If New Year’s resolutions were called what they really are – self-improvement chores or promises to do something differently – no one would ever make them.
The problem is that most of these promises for personal change never get accomplished. Typically, resolutions are forgotten by the time February rolls around.
Self-improvement, however, is an ongoing, lifelong process. There’s always room for personal growth, for doing something better.
That can start by doing resolutions one better, by setting goals instead. This year – given the circumstances of the pandemic and the stock market of the last few years – some of the goals around finances are particularly important.
Before we start, however, let’s examine the fine-line distinction between resolutions and goals.
I long ago gave up on the former because they typically fail at the first misstep. You would think people would brag about achieving their resolutions, but most people fall short so fast they can’t muster the resolve to make real improvement until the same subject comes up a year later.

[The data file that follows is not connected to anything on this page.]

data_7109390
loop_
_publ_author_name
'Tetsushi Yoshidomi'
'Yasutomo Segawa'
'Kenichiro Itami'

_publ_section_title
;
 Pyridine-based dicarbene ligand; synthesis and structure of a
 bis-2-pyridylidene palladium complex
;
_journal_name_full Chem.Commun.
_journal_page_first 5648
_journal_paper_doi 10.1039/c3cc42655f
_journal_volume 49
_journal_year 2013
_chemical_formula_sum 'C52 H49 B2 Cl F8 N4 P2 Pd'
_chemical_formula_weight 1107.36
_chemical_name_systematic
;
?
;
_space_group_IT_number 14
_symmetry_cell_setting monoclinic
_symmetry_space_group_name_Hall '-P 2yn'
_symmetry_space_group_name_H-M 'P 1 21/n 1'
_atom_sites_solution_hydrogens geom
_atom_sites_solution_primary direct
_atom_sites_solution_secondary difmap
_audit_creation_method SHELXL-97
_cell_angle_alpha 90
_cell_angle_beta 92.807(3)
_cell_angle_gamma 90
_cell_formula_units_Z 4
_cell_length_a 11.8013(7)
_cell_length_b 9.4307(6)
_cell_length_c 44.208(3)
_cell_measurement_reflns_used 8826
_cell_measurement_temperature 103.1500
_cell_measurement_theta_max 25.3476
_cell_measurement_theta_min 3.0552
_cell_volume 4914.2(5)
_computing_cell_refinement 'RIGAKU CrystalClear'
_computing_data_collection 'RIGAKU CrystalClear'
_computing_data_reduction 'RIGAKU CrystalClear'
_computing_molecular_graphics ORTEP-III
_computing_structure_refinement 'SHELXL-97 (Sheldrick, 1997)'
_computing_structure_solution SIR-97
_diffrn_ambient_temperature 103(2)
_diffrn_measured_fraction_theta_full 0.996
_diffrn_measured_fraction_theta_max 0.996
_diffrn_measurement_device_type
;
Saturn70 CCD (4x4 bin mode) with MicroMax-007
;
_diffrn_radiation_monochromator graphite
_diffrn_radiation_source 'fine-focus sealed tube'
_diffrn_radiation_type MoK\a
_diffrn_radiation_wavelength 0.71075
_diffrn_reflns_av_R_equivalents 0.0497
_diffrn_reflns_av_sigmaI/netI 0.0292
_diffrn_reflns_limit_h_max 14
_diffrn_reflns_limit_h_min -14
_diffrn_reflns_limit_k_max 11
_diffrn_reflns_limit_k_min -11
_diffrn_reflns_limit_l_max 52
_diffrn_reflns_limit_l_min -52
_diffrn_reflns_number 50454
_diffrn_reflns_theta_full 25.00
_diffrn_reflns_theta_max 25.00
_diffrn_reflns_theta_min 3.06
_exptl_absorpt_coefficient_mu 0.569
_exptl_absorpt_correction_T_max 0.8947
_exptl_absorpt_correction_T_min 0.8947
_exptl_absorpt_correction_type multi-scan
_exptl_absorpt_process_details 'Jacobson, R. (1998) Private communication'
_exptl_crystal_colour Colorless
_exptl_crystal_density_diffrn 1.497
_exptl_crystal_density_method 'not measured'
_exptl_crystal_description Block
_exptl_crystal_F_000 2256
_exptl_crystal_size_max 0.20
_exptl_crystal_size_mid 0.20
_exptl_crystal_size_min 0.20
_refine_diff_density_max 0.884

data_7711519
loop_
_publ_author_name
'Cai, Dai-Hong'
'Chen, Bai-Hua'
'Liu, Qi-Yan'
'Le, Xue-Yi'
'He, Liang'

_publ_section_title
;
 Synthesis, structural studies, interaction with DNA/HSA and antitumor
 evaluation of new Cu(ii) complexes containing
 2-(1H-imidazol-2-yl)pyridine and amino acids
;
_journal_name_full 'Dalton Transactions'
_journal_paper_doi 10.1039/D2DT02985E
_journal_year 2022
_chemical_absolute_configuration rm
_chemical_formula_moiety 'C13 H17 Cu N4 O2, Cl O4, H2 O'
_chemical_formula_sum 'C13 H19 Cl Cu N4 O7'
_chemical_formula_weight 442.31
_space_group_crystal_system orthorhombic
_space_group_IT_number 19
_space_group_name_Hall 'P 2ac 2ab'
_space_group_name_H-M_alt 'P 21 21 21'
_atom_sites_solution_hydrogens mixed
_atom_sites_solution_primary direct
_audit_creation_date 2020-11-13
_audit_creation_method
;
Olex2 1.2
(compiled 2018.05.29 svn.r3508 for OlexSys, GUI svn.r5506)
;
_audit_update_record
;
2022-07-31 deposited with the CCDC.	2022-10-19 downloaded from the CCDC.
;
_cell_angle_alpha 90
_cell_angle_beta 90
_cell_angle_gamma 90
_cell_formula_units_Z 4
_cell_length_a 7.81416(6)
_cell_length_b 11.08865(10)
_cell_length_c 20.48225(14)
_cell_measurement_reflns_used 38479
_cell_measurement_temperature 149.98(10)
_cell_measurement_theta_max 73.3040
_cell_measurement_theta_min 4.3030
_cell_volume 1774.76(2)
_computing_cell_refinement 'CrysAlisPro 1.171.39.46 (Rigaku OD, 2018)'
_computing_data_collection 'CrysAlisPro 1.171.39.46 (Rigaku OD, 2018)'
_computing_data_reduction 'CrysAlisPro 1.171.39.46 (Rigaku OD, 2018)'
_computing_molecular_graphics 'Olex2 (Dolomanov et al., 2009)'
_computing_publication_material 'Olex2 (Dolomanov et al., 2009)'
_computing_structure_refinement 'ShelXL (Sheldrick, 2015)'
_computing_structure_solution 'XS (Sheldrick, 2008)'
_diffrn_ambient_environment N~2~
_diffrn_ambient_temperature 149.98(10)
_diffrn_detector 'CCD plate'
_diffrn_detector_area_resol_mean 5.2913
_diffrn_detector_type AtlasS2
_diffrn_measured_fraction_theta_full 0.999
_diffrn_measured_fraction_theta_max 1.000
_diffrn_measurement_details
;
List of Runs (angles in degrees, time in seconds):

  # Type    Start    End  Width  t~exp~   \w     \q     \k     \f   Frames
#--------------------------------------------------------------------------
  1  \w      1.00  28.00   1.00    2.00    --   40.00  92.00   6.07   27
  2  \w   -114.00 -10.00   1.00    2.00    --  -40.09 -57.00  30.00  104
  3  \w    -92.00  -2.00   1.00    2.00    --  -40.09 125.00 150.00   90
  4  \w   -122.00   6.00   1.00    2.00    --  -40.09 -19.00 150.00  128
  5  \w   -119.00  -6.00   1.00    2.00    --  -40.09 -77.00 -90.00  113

With goals, the idea is to make progress. While there are steps you’d like to take, a setback doesn’t rain the game or set you all the way back to zero.
If, for example, you resolve to stop using credit cards but fall short when you pick up some take-out food in mid-January, your willpower is gone.
By comparison, if your goal is to reduce your credit card debt by half over the course of a year, the take-out meal is a setback that can be overcome; and if you can trim the debt significantly by the end of the year, you are much better off than failing at an all-or-nothing proposition.